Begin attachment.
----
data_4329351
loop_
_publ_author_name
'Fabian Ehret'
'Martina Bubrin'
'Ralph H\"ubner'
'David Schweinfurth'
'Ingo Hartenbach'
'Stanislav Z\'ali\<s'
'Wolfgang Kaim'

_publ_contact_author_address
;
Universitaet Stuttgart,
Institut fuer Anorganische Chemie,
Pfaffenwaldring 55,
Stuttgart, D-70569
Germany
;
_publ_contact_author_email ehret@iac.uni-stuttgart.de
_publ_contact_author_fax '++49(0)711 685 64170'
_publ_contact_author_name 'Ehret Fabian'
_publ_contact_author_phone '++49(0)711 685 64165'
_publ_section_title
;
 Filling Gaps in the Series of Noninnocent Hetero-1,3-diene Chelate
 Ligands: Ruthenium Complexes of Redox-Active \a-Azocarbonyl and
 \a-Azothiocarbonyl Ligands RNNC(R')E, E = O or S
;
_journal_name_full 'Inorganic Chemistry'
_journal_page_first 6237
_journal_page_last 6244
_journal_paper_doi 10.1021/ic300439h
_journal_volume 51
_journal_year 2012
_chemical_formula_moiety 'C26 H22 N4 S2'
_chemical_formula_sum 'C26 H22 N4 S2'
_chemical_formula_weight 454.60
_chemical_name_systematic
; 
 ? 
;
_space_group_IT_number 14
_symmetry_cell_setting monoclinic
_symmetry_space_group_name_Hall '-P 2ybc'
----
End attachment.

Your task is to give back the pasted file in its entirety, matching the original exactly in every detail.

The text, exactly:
data_4329351
loop_
_publ_author_name
'Fabian Ehret'
'Martina Bubrin'
'Ralph H\"ubner'
'David Schweinfurth'
'Ingo Hartenbach'
'Stanislav Z\'ali\<s'
'Wolfgang Kaim'

_publ_contact_author_address
;
Universitaet Stuttgart,
Institut fuer Anorganische Chemie,
Pfaffenwaldring 55,
Stuttgart, D-70569
Germany
;
_publ_contact_author_email ehret@iac.uni-stuttgart.de
_publ_contact_author_fax '++49(0)711 685 64170'
_publ_contact_author_name 'Ehret Fabian'
_publ_contact_author_phone '++49(0)711 685 64165'
_publ_section_title
;
 Filling Gaps in the Series of Noninnocent Hetero-1,3-diene Chelate
 Ligands: Ruthenium Complexes of Redox-Active \a-Azocarbonyl and
 \a-Azothiocarbonyl Ligands RNNC(R')E, E = O or S
;
_journal_name_full 'Inorganic Chemistry'
_journal_page_first 6237
_journal_page_last 6244
_journal_paper_doi 10.1021/ic300439h
_journal_volume 51
_journal_year 2012
_chemical_formula_moiety 'C26 H22 N4 S2'
_chemical_formula_sum 'C26 H22 N4 S2'
_chemical_formula_weight 454.60
_chemical_name_systematic
; 
 ? 
;
_space_group_IT_number 14
_symmetry_cell_setting monoclinic
_symmetry_space_group_name_Hall '-P 2ybc'